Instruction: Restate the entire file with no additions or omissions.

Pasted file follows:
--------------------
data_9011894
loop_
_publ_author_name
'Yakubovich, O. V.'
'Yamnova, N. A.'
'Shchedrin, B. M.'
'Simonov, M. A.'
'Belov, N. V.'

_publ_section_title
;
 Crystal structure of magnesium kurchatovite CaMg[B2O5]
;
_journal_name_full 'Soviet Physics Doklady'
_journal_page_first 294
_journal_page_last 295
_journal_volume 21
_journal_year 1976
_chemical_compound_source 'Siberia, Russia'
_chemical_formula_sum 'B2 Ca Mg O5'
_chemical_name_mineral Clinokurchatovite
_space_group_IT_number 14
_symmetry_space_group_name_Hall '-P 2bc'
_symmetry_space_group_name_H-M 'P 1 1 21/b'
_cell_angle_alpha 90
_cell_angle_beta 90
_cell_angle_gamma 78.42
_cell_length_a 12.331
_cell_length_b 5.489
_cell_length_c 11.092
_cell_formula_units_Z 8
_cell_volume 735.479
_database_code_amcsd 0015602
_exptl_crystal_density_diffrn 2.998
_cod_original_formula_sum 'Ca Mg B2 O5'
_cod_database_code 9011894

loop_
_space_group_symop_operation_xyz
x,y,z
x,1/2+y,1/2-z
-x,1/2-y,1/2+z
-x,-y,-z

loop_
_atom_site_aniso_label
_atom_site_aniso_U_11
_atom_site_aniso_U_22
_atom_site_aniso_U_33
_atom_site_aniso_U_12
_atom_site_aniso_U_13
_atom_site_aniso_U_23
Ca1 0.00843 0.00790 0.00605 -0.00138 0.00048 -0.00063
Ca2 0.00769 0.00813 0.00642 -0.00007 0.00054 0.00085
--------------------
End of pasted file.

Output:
data_9011894
loop_
_publ_author_name
'Yakubovich, O. V.'
'Yamnova, N. A.'
'Shchedrin, B. M.'
'Simonov, M. A.'
'Belov, N. V.'

_publ_section_title
;
 Crystal structure of magnesium kurchatovite CaMg[B2O5]
;
_journal_name_full 'Soviet Physics Doklady'
_journal_page_first 294
_journal_page_last 295
_journal_volume 21
_journal_year 1976
_chemical_compound_source 'Siberia, Russia'
_chemical_formula_sum 'B2 Ca Mg O5'
_chemical_name_mineral Clinokurchatovite
_space_group_IT_number 14
_symmetry_space_group_name_Hall '-P 2bc'
_symmetry_space_group_name_H-M 'P 1 1 21/b'
_cell_angle_alpha 90
_cell_angle_beta 90
_cell_angle_gamma 78.42
_cell_length_a 12.331
_cell_length_b 5.489
_cell_length_c 11.092
_cell_formula_units_Z 8
_cell_volume 735.479
_database_code_amcsd 0015602
_exptl_crystal_density_diffrn 2.998
_cod_original_formula_sum 'Ca Mg B2 O5'
_cod_database_code 9011894

loop_
_space_group_symop_operation_xyz
x,y,z
x,1/2+y,1/2-z
-x,1/2-y,1/2+z
-x,-y,-z

loop_
_atom_site_aniso_label
_atom_site_aniso_U_11
_atom_site_aniso_U_22
_atom_site_aniso_U_33
_atom_site_aniso_U_12
_atom_site_aniso_U_13
_atom_site_aniso_U_23
Ca1 0.00843 0.00790 0.00605 -0.00138 0.00048 -0.00063
Ca2 0.00769 0.00813 0.00642 -0.00007 0.00054 0.00085